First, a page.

Today, in the bottom of the dramatic chasm that splits modern Knaresborough in two visitors can, for a small fee, visit the home of Yorkshire's very own Nostradamus: Ursula Southeil - better known as 'Mother Shipton'.
One of the earliest and most notable publications of her verse and prophesy gives us much of what scant biographical detail we have. It is thanks to this pamphlet, published in 1684, that we know she lived in the cave and was reputed to be hideously ugly from birth. Some versions of her legend tell that her unbecoming looks resulted from the fact that she was born out of wedlock.
According to legend, her childhood was also marked by what we today would know as poltergeist behaviour - with crockery and furniture flying around the room whenever she was upset.
Despite her grisly visage and apparent powers of telekinesis, she is said to have married a local carpenter, Toby Shipton and began her career telling fortunes and issuing predictions - many of which became famous for their accurate foretelling of events centuries after her death.
Like the famous quatrains of Nostradamus, her predictions are often vague and offer little in the way of verifiable information, except with hindsight and reinterpretation.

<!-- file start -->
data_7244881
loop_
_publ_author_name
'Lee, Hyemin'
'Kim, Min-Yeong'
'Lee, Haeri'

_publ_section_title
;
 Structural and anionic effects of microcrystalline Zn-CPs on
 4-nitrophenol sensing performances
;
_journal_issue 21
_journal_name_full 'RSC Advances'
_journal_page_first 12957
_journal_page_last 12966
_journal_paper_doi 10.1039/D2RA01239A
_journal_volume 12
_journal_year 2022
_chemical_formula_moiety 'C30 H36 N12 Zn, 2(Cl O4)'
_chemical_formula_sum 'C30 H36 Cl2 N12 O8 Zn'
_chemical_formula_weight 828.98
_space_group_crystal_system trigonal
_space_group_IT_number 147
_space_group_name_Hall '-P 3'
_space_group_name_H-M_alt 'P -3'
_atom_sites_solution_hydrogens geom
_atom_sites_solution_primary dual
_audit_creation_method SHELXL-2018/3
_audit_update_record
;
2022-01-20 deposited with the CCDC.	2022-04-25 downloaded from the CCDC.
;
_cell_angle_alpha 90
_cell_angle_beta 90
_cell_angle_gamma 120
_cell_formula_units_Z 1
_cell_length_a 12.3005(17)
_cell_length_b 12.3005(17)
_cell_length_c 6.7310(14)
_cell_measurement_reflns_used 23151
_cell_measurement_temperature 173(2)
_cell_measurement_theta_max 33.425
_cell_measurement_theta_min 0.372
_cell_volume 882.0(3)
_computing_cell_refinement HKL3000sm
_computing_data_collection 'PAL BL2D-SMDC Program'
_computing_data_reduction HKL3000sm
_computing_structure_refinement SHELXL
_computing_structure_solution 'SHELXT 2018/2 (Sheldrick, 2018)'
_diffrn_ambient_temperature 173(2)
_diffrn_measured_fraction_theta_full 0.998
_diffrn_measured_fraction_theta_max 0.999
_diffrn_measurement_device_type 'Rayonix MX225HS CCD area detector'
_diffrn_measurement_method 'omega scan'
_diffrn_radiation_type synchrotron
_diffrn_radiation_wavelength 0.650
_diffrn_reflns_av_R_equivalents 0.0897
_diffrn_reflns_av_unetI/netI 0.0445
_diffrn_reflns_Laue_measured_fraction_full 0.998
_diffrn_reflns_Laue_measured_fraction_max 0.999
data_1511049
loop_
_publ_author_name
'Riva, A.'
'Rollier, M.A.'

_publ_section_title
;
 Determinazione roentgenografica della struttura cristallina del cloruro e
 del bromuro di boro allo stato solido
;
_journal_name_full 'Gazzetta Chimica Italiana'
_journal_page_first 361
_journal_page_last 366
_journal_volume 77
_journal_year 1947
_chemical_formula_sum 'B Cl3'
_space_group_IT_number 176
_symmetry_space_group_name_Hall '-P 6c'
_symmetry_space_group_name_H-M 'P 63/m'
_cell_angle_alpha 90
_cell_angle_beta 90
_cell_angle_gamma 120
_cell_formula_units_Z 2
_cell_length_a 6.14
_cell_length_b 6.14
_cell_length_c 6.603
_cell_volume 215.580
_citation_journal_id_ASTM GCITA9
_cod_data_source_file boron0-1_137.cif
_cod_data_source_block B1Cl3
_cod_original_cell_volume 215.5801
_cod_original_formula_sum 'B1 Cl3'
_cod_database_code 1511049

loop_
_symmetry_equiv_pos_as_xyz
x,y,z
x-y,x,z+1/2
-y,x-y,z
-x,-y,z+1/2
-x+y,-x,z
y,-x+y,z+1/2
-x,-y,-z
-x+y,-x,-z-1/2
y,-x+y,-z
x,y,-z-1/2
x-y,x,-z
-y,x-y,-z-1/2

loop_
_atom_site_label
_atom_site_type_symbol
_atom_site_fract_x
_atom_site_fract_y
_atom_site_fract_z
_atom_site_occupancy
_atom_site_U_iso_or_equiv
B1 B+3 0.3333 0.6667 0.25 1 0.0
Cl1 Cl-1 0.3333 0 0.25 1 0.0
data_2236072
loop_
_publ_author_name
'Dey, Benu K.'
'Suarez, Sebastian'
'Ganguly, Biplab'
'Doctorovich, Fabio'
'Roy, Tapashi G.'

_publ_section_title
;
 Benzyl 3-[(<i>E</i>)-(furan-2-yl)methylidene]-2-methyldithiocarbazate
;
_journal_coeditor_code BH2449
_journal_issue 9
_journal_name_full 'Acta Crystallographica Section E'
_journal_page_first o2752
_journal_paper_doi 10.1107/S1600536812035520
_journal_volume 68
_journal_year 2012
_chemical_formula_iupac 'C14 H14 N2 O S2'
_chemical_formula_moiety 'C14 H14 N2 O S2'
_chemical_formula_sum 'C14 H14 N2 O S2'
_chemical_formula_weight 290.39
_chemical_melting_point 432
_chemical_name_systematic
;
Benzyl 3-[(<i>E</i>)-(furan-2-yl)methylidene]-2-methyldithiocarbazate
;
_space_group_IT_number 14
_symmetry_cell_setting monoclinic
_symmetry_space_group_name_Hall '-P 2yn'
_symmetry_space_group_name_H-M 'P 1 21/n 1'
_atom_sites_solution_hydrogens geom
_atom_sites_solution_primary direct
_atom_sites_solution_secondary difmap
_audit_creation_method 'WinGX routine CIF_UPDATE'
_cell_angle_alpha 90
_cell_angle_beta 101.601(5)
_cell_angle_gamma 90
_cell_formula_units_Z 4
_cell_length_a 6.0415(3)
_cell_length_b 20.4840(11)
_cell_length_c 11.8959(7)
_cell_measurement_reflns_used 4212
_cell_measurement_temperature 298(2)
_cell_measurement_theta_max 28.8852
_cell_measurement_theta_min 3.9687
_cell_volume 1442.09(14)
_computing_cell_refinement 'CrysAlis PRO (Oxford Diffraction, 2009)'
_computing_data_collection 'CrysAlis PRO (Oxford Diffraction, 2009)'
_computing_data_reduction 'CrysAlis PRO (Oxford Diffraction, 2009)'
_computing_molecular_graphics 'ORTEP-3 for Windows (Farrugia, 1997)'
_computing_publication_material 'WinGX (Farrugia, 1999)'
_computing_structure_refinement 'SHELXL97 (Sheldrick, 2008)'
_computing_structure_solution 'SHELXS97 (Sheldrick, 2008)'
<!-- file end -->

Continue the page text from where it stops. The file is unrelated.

None of Mother Shipton's supposed verse was published within her lifetime - the earliest being some 80 years after her death. Indeed, even some of her most famous verses are in fact Victorian inventions. Charles Hindley, author of a book of her prophesies published in 1862 admitted to making several of the verses up out of whole cloth.
Even her first biographer - the unfortunately named Richard Head - seems likely to have invented many of the stories and legends associated with her. While he may have had access to oral legends and traditions ascribed to her, there is little to separate his words from folklore.
Despite all that, and whether Mother Shipton was ever real, or merely a folk legend, visitors in their thousands still visit the dank and gloomy caves where she is said to have spent her life. And those caves offer, at least, a genuine wonder. Items left in the Petrifying Well are, over the course of decades, turned into eerie stone facsimilies and adorn the cave as a tourist attraction in their own right.
See also: folklore